Īhāia Hūtana was born at Poroutāwhao, near Ōtaki, probably in 1843 or 1844. His parents had been taken there as captives by Ngāti Raukawa after a battle at Te Roto-a-Tara in Hawke's Bay. His mother was Te Ahiahi of Ngāti Te Whatu-i-apiti. In the genealogies recorded by the Native Land Court, his father is given as Te Hūtana Rangipūawhe (or Hūtana Pūawhe) of Ngāi Toroiwaho, a hapū of both Ngāti Kahungunu and Rangitāne descent with kin links to earlier Hawke's Bay descent groups. Te Hūtana Rangipūawhe also belonged to Ngāti Te Whatu-i-apiti.
While Te Hūtana may have still been alive in 1863, Īhāia's mother did not live long after his birth. She had kinship links to Ngāti Raukawa, and for her sake they permitted the young boy's relatives to take him back to Hawke's Bay. Recognised as one of the senior members of Ngāi Toroiwaho, he was settled by his aunt Kararaina at Ōruawharo, but when his Ngāi Tahu kin in Hawke's Bay heard he had returned, they took him to live at Takapau. About 1851 he moved to Waipukurau, but when the land he was living on was sold, he moved to Whenuahou to live with Ngāi Toroiwaho until he was old enough for his 'beard to be sprouting.'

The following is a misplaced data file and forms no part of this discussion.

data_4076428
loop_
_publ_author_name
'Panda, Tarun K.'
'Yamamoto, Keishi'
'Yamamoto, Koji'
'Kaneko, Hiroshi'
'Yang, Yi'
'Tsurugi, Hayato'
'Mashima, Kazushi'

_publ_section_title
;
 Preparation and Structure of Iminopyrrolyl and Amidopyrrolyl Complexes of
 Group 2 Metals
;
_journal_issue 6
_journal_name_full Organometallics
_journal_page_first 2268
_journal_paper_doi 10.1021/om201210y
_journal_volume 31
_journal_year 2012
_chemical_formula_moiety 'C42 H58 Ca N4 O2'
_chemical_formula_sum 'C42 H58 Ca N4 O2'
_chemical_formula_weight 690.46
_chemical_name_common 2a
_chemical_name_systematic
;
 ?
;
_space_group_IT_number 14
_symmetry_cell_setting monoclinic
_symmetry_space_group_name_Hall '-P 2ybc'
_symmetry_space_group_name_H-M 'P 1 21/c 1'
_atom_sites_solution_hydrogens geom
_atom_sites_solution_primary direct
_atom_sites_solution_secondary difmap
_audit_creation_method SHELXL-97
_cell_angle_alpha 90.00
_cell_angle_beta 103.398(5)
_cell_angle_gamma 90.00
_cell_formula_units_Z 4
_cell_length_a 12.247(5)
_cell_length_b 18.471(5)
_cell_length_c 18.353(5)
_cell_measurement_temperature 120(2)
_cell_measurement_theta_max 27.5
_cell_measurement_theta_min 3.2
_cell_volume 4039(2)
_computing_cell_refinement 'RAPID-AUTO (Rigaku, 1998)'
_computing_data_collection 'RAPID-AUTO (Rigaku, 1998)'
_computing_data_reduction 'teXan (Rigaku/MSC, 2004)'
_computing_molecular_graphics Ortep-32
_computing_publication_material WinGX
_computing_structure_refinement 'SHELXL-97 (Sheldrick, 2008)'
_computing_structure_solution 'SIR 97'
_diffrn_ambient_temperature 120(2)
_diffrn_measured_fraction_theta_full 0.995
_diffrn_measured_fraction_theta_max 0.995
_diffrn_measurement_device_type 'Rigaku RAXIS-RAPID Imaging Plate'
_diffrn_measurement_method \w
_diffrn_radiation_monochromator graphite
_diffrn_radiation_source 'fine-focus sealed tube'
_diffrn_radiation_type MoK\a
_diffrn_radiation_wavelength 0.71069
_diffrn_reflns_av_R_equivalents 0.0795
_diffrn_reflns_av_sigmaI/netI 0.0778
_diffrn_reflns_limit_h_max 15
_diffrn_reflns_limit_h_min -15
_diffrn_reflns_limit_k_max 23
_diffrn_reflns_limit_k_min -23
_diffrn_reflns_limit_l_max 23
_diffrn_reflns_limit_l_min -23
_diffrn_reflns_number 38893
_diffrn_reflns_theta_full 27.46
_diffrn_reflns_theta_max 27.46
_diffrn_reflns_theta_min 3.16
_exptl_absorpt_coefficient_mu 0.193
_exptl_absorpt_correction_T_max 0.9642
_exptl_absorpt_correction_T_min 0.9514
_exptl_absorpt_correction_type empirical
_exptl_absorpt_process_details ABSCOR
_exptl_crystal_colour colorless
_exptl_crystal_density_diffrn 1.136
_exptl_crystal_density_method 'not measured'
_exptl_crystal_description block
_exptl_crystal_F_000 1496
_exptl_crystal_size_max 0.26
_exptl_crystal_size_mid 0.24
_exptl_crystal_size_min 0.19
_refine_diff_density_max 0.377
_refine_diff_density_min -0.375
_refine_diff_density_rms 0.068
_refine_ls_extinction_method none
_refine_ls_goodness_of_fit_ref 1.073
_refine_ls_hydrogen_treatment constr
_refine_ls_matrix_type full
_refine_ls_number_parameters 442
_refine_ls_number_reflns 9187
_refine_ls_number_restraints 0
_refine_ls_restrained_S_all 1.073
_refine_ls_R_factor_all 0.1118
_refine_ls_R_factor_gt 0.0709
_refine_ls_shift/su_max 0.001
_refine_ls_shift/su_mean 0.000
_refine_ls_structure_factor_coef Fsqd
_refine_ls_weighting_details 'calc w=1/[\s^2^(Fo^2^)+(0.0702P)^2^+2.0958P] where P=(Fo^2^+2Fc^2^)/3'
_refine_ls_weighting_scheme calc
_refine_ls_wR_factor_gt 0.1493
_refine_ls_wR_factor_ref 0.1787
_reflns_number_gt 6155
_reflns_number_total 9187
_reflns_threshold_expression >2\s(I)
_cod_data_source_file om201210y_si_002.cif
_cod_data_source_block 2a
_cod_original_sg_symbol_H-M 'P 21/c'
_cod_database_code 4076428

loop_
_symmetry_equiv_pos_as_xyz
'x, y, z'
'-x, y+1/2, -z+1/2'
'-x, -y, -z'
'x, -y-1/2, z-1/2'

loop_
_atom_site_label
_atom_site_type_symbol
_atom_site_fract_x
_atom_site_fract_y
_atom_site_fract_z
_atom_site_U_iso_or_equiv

Land sales had adversely affected Hūtana's people, and the grievances arising from the government's acquisition of the Aorangi block remained unsettled at the time of his death. The worst problems, however, stemmed from Hōri Niania Te Aroatua's sales in 1854. In 1864 Hūtana went to Pākōwhai to consult with Karaitiana Takamoana. He remained there to live, and in 1866 fought against the Hauhau under the command of Hēnare Tomoana and George Whitmore at Ōmarunui. In 1867 he spent five months on the East Coast, and later recorded that he greatly admired the good order and strong faith evident in the Māori villages he visited. He fought in the 1868–69 campaigns against Te Kooti. In 1867 he married Mereaira, a close relation of Hēnare Tomoana. They were to have three children: Hūtana Īhāia, Waiariki Rōpiha and Rerekohu Tūpaea. Although Mereaira died early, his kinship through marriage bound Īhāia closely to Tomoana.
Through this relationship Īhāia became involved in land issues and politics. He wrote letters to Te Wānanga, the newspaper published from 1874 to 1878 under the authority of Tomoana as the instrument of the Repudiation movement. His letters show him to be deeply religious (he was an Anglican) and to have an analytical intelligence capable of measuring the particular issues of the day against the broad context of New Zealand's past. In later years he was part of a group striving for the appointment of the first Māori Anglican bishop.